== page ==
Mount St Helens

Mount St Helens is one of several active volcanoes that make up the Cascades Range on the west coast of the USA. These have erupted on several occasions in the last 4000 years (see map).

Image credit – USGS

Tanno and Iguda have been looking into the famous 1980 eruption of Mount St Helens.

The 1980 eruption was a very important event in helping to understand volcanoes.
Find out about what happened at Mount St Helens in 1980 by the scientists that were on the ground monitoring it with the short video from the United States Geological Survey (USGS).

Image/video credit: USGS.
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Before and after Mount St Helens images. Image Credit – USGS

The volcano was so explosive that almost half the mountain was lost during the eruption as you can see from the before and after images of Mount St Helens.

A New Volcano Grows!

Dr Volcano visited the volcano in 2001 and you can see from his image that a new volcanic dome was growing into the crater area. The volcano continues to grow back towards a full mountain. (image Credit – Dougal Jerram).

Tanno and Iguda have discovered that one of the other famous Cascades volcanoes (Crater Lake) was formed by the eruption of an ancient volcano called Mount Mazama some 7700 years ago. The eruption caused the volcano to collapse into what is called a ‘Caldera’, where the lake now sits (shown below).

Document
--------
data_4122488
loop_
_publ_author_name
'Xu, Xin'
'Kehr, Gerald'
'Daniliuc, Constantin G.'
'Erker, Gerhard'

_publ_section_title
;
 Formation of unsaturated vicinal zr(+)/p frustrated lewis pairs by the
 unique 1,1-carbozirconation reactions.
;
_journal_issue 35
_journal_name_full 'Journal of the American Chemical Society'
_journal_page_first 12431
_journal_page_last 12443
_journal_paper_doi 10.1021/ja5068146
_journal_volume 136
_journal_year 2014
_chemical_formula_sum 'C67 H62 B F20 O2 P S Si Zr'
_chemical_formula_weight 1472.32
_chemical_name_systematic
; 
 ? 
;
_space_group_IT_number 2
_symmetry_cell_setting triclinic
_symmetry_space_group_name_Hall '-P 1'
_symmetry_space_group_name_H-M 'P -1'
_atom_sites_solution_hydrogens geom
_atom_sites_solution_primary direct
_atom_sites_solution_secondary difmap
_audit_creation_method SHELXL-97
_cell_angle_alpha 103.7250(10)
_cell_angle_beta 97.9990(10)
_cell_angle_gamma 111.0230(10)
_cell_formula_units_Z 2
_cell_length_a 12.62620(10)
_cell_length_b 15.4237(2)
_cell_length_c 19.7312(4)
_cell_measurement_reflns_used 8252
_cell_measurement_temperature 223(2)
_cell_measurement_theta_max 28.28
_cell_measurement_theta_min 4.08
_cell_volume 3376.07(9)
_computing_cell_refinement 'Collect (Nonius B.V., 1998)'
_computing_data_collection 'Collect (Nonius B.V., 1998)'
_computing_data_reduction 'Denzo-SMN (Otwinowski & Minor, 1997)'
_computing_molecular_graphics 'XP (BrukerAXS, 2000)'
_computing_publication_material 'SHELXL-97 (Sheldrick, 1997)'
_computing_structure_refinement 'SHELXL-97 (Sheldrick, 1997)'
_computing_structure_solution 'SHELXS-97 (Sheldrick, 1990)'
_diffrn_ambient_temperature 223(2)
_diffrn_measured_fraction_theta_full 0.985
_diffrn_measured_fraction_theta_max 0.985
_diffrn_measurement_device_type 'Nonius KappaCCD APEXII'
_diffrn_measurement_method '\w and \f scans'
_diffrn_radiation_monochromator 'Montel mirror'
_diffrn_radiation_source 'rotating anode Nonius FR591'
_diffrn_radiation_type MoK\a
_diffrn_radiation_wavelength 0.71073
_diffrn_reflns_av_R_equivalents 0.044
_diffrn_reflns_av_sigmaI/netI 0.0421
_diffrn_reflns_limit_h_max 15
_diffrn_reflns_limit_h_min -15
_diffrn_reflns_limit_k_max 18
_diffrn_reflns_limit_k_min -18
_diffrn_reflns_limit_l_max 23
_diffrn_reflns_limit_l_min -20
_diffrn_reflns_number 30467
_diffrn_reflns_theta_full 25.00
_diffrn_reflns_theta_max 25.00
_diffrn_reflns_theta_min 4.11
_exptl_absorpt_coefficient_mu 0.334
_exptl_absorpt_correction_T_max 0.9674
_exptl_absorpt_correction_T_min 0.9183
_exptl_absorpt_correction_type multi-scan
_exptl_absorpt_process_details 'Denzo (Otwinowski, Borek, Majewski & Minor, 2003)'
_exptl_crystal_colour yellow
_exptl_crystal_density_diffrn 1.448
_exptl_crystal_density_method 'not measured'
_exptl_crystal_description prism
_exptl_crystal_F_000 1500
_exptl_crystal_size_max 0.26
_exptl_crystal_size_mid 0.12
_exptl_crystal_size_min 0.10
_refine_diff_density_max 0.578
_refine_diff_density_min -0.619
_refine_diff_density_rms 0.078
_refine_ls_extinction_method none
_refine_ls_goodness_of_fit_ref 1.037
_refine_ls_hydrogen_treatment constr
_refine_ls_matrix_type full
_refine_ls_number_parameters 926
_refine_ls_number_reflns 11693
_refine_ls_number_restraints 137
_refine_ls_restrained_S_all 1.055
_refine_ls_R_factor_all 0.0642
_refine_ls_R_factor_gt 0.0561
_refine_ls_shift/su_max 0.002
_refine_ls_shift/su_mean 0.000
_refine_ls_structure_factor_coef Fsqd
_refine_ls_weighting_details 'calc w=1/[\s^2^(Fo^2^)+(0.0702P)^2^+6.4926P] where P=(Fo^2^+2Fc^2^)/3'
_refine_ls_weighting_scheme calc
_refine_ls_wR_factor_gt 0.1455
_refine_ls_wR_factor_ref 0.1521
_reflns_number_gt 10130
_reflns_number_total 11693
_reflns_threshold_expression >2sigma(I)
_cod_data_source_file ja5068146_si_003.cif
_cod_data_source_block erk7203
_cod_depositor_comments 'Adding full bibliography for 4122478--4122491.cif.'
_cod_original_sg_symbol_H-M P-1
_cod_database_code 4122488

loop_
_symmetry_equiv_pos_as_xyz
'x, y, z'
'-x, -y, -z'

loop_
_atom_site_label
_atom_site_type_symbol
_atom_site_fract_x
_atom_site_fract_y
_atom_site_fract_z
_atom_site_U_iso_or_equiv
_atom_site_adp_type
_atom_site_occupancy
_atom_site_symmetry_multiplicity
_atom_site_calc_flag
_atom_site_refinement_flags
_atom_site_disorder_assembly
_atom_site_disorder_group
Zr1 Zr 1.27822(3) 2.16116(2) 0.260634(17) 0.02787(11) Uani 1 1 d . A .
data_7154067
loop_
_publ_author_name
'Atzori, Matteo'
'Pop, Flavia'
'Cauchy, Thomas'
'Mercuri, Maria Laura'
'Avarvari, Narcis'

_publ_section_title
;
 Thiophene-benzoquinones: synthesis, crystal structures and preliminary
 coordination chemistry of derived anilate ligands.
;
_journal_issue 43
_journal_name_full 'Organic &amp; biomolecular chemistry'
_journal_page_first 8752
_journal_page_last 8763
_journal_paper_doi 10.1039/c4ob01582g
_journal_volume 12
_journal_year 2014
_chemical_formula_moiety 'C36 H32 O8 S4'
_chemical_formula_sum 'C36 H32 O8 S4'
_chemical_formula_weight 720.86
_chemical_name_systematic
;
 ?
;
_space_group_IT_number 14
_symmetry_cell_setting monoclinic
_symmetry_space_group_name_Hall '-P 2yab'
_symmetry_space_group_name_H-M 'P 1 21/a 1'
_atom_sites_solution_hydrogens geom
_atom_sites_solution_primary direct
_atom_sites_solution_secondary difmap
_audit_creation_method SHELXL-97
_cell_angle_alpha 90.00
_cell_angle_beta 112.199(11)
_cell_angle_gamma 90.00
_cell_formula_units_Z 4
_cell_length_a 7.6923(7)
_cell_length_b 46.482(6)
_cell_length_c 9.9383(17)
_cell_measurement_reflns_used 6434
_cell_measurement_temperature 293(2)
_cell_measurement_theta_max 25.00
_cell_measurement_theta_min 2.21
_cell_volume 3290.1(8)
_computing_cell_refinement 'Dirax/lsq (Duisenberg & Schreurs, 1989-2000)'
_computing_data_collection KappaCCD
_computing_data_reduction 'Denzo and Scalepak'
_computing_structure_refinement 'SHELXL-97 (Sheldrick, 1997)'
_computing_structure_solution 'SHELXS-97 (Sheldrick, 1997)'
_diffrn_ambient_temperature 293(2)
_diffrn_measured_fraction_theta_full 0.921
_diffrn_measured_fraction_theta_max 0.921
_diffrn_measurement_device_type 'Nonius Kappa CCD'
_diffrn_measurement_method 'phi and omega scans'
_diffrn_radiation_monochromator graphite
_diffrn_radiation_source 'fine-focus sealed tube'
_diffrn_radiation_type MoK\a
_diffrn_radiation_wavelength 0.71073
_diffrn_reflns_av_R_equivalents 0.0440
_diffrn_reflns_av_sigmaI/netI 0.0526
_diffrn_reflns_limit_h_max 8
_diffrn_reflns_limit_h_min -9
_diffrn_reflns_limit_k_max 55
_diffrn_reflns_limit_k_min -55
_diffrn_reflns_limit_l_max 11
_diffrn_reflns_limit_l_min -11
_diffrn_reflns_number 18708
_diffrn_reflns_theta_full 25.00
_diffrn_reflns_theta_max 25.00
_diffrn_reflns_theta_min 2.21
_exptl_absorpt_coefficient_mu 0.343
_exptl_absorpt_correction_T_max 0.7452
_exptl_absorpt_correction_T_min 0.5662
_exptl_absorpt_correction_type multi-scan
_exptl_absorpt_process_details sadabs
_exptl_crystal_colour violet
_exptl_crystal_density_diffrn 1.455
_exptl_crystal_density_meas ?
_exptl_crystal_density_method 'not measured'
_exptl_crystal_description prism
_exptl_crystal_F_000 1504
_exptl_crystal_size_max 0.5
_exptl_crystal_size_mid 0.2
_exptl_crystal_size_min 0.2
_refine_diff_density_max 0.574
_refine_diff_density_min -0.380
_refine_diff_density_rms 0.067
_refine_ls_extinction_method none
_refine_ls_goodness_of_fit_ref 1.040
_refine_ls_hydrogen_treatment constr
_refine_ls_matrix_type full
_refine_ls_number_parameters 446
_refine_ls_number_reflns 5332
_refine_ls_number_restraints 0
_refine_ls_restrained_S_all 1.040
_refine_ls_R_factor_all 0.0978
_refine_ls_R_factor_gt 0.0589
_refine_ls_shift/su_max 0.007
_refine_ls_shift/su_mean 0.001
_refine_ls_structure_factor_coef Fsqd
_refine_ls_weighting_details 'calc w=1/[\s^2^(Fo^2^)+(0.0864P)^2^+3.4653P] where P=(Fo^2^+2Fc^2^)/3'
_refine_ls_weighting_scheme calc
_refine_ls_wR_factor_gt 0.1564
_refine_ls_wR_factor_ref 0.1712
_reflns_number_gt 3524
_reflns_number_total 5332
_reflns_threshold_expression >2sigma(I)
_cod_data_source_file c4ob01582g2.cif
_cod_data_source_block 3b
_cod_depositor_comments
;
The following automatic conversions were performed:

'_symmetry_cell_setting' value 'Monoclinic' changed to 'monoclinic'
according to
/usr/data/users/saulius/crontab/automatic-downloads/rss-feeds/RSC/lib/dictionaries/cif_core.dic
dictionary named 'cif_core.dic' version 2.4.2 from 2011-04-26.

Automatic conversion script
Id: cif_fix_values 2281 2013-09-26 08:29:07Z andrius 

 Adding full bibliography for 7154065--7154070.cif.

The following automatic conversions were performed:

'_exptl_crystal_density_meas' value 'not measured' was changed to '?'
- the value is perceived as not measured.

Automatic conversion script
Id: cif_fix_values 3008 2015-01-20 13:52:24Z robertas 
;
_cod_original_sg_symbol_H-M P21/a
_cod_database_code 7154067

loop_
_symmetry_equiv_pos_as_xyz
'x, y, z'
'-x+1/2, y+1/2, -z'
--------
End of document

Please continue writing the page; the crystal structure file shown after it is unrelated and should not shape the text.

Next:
You can see how a caldera can form with your activity ‘Create your own Caldera’

The formation of Crater Lake caldera, with a view into present day lake and a computer construction of the ‘drained’ lake in 3D.
Image Credit – adapted from USGS


Create your own Caldera. using inflation and collapse you can create your own caldera.

Here you can use some simple movements of inflation and deflation to simulate a magma chamber filling and then collapsing when it erupts to create a caldera.

  • You will need:
    1) A box to hold your experiment in.
    2) A balloon and pump.
    3) Some flour to represent the ground in your model.
  • Place the balloon in the bottom of the box and have neck of the balloon poking out of the box so you are able to pump it up. This may be also achieved with the use of a pipe.
  • Set your balloon to have a small amount of air inside but do not blow it up yet.
  • Fill the box with floor so that your balloon is covered and that there is a layer of a few centimetres of flour above the balloon.
  • You can now start to inflate your balloon and you will se the surface of the floor deform.
  • once you have inflated it for a bit you can take a picture of your inflated ‘volcano’. Note all the cracks and ground movement that has happened….
  • Now let the air out of the balloon as if the magma was erupted out of the volcano.
  • The floor should now collapse forming a ‘caldera’ depression.
  • If you want you can put some coloured lines on the top surface (e.g. with food colouring) to help you see the deformation and movement of the flour.

Below is an example of this experiment by the USGS to help give you some ideas as to how you can set it up…

You can go to the previous Volcanoes secret pages by clicking the places below.

StromboliVesuvius/PompeiiErta Ale